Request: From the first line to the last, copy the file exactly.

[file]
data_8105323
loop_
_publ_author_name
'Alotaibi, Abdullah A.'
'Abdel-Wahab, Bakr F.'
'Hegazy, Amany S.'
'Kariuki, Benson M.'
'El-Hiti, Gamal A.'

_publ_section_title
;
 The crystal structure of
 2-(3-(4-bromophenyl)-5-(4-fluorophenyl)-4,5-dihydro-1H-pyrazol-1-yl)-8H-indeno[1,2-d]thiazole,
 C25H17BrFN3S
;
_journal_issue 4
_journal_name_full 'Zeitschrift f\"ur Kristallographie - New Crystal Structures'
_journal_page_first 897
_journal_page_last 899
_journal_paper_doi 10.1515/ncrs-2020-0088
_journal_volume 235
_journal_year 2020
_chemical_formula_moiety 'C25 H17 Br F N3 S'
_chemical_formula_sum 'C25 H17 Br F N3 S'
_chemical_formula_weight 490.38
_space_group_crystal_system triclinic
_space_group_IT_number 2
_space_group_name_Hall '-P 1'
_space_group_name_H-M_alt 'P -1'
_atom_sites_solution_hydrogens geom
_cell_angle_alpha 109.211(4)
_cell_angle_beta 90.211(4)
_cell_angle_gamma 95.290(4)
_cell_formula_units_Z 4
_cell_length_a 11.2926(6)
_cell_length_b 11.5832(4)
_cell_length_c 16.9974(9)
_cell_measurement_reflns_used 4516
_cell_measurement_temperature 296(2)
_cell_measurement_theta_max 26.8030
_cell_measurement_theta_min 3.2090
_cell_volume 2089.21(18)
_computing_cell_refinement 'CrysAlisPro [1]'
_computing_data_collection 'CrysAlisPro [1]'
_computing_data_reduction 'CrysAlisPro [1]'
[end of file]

data_8105323
loop_
_publ_author_name
'Alotaibi, Abdullah A.'
'Abdel-Wahab, Bakr F.'
'Hegazy, Amany S.'
'Kariuki, Benson M.'
'El-Hiti, Gamal A.'

_publ_section_title
;
 The crystal structure of
 2-(3-(4-bromophenyl)-5-(4-fluorophenyl)-4,5-dihydro-1H-pyrazol-1-yl)-8H-indeno[1,2-d]thiazole,
 C25H17BrFN3S
;
_journal_issue 4
_journal_name_full 'Zeitschrift f\"ur Kristallographie - New Crystal Structures'
_journal_page_first 897
_journal_page_last 899
_journal_paper_doi 10.1515/ncrs-2020-0088
_journal_volume 235
_journal_year 2020
_chemical_formula_moiety 'C25 H17 Br F N3 S'
_chemical_formula_sum 'C25 H17 Br F N3 S'
_chemical_formula_weight 490.38
_space_group_crystal_system triclinic
_space_group_IT_number 2
_space_group_name_Hall '-P 1'
_space_group_name_H-M_alt 'P -1'
_atom_sites_solution_hydrogens geom
_cell_angle_alpha 109.211(4)
_cell_angle_beta 90.211(4)
_cell_angle_gamma 95.290(4)
_cell_formula_units_Z 4
_cell_length_a 11.2926(6)
_cell_length_b 11.5832(4)
_cell_length_c 16.9974(9)
_cell_measurement_reflns_used 4516
_cell_measurement_temperature 296(2)
_cell_measurement_theta_max 26.8030
_cell_measurement_theta_min 3.2090
_cell_volume 2089.21(18)
_computing_cell_refinement 'CrysAlisPro [1]'
_computing_data_collection 'CrysAlisPro [1]'
_computing_data_reduction 'CrysAlisPro [1]'